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Arcadia Grey and Fleece Kawasaki at The Robot Project in Pittsburgh!


This tour series initially sought performances from both Arcadia Grey and Fleece Kawasaki supporting Los Angeles-Seattle rockstars Glass Beach; however, unfortunately, lead vocalist, J, woke up feeling unwell causing Glass Beach to call out. Even so, the show must go on! The performance was moved from Spirit Hall to The Robot Project where Arcadia Grey and Fleece Kawasaki co-headlined.


Fleece Kawasaki

Fleece Kawasaki

Fleece Kawasaki, a band bred from New York’s Kiazi Helpern meshed with glass beach's guitarist, Layne Smith, are scored by bombastic sounds and beachy reverbs inspired by the likes of Death Cab for Cutie, Mac Demarco, Radiohead, and The Pillows. After busking in the LA metro, Halpern came connected with his now producer, Layne Smith, and together they brought life to Kiazi Halpern's music. Despite unexpected circumstances with, unfortunately, glass beach’s lead singer J being sick and unable to perform, the two took on the venue change at The Roboto Project as if it was their own show.



Their set was heartfelt and filled with nothing but good vibes, elevated by their charismatic personalities. Their addition of an acoustic guitar fit seamlessly with the ideas surrounding “The Desert Flower” EP, their first and only official released project. Fleece Kawasaki played songs from their upcoming album as well and, though the crowd was small, everyone seemed to lose themselves to the music effortlessly.


Fleece Kawasaki

They required us to wear N-95 masks to protect everyone in the intimate concert hall. Ever since 2021 when I started going to The Roboto Project, they have had a strict mask policy, and even though now it feels a little exaggerated, the venue confidently uploads their motto of creating "a comfortable and open safe space for people to experience a true DIY community."  This was acknowledged by Fleece Kawasaki and they expressed their appreciation that this was respected.


Fleece Kawasaki

Beyond the music, the band's lighthearted personality shined through. During their set, they engaged in banter with the audience and cracked jokes; “glass beach can’t be with us at Spirit but they are with us in spirit." This was a perfect way to engage the crowd and make everyone feel free to let loose.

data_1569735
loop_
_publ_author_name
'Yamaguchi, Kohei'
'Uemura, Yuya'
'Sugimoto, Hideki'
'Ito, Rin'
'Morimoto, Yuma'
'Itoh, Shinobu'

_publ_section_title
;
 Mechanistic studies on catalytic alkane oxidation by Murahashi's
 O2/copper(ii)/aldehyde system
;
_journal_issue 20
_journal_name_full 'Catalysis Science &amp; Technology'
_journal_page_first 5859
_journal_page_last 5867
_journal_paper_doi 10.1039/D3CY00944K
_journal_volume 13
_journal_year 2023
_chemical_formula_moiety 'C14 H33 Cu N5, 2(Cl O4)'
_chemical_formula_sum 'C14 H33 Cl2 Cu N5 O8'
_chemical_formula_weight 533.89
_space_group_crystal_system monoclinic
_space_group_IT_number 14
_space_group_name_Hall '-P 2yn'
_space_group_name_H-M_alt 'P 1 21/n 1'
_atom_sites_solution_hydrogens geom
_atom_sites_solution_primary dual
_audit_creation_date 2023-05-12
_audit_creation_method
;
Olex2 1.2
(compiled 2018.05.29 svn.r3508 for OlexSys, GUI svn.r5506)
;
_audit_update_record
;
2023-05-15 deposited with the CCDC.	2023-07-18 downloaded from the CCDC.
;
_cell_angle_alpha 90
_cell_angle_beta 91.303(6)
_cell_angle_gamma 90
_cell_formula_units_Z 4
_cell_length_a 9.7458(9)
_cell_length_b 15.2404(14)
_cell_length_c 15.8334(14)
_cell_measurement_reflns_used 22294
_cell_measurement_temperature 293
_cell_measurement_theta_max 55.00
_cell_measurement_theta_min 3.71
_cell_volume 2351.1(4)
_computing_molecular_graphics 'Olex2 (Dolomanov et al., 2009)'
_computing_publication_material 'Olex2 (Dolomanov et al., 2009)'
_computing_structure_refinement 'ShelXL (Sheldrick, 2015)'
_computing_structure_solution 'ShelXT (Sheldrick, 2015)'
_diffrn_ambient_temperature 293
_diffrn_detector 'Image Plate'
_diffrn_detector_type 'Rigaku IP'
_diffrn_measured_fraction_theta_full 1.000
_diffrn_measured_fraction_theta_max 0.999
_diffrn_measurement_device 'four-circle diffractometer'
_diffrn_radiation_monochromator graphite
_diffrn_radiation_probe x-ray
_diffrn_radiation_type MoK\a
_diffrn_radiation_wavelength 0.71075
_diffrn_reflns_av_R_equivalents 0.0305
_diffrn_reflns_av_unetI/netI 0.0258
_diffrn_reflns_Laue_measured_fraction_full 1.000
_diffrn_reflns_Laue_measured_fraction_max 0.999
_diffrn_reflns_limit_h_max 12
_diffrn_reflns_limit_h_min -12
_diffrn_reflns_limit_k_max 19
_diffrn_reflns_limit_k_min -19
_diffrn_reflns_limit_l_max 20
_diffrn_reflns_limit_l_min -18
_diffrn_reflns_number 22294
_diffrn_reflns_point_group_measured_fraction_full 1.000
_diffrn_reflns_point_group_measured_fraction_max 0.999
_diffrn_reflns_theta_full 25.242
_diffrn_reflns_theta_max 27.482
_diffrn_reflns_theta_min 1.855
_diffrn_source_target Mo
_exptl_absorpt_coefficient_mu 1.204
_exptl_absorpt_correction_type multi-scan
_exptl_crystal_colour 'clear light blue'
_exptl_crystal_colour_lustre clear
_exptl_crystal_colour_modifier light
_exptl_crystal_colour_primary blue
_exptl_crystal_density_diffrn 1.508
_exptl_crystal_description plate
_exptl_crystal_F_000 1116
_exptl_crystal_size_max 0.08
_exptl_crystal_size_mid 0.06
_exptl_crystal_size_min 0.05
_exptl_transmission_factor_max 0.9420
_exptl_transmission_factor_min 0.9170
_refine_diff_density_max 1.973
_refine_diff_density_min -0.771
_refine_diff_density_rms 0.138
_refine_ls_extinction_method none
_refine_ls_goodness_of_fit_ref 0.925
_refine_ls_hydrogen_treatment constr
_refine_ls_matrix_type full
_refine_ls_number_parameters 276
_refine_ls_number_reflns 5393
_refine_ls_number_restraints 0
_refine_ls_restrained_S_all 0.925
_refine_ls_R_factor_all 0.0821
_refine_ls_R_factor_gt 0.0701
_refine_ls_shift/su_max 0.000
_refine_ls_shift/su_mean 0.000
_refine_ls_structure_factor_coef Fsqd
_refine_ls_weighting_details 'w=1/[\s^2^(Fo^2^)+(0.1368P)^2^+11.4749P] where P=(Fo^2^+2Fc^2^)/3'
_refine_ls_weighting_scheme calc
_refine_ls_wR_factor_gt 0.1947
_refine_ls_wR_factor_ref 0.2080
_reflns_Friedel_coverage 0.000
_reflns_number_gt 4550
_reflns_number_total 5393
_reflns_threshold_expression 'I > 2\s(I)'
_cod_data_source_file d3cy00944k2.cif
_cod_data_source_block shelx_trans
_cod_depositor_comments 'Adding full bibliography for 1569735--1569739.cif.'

Arcadia Grey


Arcadia Grey

Arcadia Grey, a three piece band from Chicago, is taking on a tour with glass beach as the second opener. Well, technically at their show at The Roboto Project, they headlined.  They even mentioned it during the middle of their set saying “if anyone wants to perform after us, you could say you headlined a show!”


Arcadia Grey

The 20 or so people at Roboto brought the energy with Arcadia Grey’s fifth wave emo music. During some of the songs, there was moshing (myself included as I gripped my camera bag). The crowd was small but mighty and brought the energy. One of the first things I noticed about their music  was the awesome time signature changes.  To be able create cohesive music and still have complex time signatures displays a level of understanding in music technicalities and general experience I, personally, admire.



Another entertaining part of the set was during their audacious song "Konami Code," there was a line relaying “I bleached my hair” and their one singer took off their hat to show their bleached hair.  This was just one more aspect that kept me engaged with their music.


Another exceptional part of Arcadia Grey's set was during “Godzilla 98’ Sux,” they gave the bass to the one kid in the crowd because he said he knew the song by heart (picture below).  It is wonderful to see artists engaging with their audience in that personal of a way.  In the same vein, it makes the show more engaging when an artist has a story. Coraline (Cora) expressed appreciation on places like Roboto where they “felt safe as a trans person.”  I love hearing artists’ sentiments, especially regarding places I am familiar with.



Arcadia Grey

Last, one of my personal favorite parts of the show, was when they sang a “Kyoto” by Phoebe Bridgers.  They absolutely killed it and now I have to go through the mental anguish to determine if I like Arcadia Grey’s version better.



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